But as I said, the real gems are from the comment threads, especially on Feministing. There, one commenter brings up Susan Brownmiller (whose book has a lot of empirical arguments that suggest rape is no different from other violent crimes, and a factless theory that all of the world’s evils stem from the prehistoric discovery of rape). Another objects that some porn includes rape, so obviously porn must be about rape; presumably, since there exist Muslim terrorists, Islam is a terrorist religion.

Worse, too many commenters subscribe to an argument from personal incredulity. They can’t believe porn is a substitute for rape; hence, it can’t be. Their theory says porn equals rape; hence it must be true, and any conflicting data must be a lie. They’re afraid that any approach but the ineffectual “just say no to rape” strategy diverts blame from rapists; hence no social factors cause rape except the patriarchy and no social factors reduce rape except feminism.

I have fairly concrete ideas about what causes rape, none of which marks it as materially different from other violent crimes; I’ll post more on this later, since I’d rather talk more about factors influencing rape other than porn, which is a red herring.

Like other violent crimes, rape is influenced by several factors – poverty, law enforcement, alienation – none of which ever justifies it. Nobody is saying murder is justifiable because if the US had real gun control, its homicide rate would be 2 rather than 5.5. It’s understood that we must blame the perpetrator first and the social system underlying him second. It’s possible to accept a study that says rape has causes exogenous to sexism without blaming victims.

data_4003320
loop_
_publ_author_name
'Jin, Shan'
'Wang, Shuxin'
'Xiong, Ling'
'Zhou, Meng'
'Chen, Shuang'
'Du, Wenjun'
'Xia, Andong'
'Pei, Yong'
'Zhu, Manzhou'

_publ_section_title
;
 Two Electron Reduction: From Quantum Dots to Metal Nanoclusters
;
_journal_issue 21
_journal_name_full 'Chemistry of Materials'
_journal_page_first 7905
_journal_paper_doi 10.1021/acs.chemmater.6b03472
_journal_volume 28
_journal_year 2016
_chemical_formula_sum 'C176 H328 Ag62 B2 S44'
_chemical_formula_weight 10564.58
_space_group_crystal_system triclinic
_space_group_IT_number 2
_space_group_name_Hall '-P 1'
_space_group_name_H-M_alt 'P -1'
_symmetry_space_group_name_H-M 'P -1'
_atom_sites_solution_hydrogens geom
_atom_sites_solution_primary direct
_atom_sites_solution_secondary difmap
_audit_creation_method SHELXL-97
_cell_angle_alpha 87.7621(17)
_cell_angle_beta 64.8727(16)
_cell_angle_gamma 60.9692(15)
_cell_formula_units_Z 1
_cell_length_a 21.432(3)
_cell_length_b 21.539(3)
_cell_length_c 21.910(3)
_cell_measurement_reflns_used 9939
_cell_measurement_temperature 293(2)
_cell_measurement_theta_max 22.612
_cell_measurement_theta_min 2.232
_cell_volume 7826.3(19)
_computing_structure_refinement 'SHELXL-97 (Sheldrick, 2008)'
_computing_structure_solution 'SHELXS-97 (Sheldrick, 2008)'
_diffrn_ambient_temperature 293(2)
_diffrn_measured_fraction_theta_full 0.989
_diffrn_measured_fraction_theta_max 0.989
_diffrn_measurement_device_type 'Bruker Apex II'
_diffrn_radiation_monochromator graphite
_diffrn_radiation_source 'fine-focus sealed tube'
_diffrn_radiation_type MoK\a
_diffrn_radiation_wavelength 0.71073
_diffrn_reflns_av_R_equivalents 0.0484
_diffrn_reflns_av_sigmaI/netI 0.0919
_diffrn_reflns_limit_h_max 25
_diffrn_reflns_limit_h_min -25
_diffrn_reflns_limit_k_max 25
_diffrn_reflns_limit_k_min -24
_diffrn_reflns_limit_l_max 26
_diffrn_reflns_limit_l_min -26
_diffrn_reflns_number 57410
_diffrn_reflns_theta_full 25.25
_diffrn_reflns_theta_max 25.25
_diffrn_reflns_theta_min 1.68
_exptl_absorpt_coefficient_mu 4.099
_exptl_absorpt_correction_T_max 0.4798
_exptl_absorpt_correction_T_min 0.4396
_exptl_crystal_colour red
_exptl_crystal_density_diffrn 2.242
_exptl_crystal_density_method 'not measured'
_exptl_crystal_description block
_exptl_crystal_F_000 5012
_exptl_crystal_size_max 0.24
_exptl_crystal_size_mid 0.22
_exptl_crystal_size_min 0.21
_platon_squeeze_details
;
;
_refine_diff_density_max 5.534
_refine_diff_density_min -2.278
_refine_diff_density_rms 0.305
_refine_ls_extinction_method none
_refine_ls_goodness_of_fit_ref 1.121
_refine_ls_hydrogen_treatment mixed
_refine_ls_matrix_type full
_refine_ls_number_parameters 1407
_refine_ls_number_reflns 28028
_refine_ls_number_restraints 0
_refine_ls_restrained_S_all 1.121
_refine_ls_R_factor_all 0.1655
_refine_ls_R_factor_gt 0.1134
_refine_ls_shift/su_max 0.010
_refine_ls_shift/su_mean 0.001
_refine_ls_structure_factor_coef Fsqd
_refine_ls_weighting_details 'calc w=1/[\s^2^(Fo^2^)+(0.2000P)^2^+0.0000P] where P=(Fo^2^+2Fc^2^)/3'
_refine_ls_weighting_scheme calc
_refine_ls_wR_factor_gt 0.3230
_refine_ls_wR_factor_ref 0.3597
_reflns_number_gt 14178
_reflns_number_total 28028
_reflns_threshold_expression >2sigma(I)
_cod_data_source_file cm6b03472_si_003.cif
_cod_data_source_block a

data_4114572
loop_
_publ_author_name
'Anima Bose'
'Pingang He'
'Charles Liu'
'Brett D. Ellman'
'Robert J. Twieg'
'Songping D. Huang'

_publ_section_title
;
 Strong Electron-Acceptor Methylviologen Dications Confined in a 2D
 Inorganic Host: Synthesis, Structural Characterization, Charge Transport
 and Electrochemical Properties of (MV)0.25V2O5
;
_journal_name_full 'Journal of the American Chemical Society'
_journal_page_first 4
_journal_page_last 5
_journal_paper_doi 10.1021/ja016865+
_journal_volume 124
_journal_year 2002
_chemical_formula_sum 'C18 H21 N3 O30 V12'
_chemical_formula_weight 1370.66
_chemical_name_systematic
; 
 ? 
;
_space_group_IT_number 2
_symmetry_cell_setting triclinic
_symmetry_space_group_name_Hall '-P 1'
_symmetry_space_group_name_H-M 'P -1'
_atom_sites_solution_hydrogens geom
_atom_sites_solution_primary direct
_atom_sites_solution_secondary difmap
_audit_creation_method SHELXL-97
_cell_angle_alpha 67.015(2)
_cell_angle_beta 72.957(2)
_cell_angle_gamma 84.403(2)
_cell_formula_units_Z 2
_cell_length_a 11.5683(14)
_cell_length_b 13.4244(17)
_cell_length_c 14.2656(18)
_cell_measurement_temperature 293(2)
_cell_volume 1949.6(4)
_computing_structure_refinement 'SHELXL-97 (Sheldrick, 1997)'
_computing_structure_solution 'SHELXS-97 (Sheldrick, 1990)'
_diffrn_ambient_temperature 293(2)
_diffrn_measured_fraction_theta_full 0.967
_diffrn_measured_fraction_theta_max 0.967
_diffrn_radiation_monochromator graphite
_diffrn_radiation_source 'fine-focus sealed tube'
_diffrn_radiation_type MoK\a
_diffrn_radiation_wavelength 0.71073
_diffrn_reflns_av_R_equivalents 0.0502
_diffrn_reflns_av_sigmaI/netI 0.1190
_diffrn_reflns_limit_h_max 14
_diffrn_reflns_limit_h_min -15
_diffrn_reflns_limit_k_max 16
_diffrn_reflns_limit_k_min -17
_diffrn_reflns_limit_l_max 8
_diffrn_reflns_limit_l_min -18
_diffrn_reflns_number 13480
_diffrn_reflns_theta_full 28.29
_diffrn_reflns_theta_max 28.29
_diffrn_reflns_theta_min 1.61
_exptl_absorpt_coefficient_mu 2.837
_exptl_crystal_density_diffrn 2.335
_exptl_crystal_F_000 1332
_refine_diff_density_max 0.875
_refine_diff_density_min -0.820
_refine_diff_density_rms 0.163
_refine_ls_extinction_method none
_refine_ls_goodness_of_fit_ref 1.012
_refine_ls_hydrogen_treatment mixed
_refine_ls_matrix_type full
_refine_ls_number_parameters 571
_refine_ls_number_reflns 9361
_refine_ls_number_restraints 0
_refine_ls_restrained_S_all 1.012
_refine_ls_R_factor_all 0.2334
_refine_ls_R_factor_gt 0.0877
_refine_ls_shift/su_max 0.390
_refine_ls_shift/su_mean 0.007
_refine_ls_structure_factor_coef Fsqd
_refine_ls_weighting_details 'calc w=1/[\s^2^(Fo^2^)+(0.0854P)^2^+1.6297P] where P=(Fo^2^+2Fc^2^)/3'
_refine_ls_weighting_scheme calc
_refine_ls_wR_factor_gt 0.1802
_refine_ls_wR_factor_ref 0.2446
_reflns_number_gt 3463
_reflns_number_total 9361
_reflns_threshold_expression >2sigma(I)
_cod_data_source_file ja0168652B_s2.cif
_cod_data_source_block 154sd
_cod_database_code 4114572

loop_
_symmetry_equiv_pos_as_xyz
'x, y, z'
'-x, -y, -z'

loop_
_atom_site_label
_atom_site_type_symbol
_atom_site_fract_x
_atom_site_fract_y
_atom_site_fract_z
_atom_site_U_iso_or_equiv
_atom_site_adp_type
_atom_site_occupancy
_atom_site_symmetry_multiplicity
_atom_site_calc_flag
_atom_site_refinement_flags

20 Responses to Porn and Rape, Part 2

  1. ballgame says:

    I’m not sure it’s fair to characterize the study as “flawed”. If you read the original study (and I think in this case it’s worthwhile to bypass the Slate article and go directly to this source study which inspired it), Prof. Kendall is quite clear about the limitations of his methodology. He also isn’t shy about spelling out the caveats with which one needs to take his study (rhetorical precision which earned him the epithets of “vacillating” and “wishy washy” from evil fizz over at Feministe).

    In short, Kendall advanced a theory, did a study which controlled for a reasonably extensive number of conflating variables given the limited tools he had available, and found the evidence tended to support his theory. I don’t even think Kendall himself would say his theory is “proved”, but the evidence is not trivial, and it is now up to others to come up with stronger evidence and/or better theories to explain the phenomenon he uncovered. As cultural anthropologist Marvin Harris once said, “Purely negative criticism does not kill a research program.”

    Which on some level is simply echoing the latter part of your post, in which I think you’re basically on point.

  2. Katie Kish says:

    Just because I make a study studying saying that Alon is a woman based on his mannerisms yet make clear my limitations of the study having never seen his genitalia doesn’t mean the study is not flawed – which it obviously would be. There are a multitude of variables which aren’t included in the study which alon pointed out in the beginning of the post.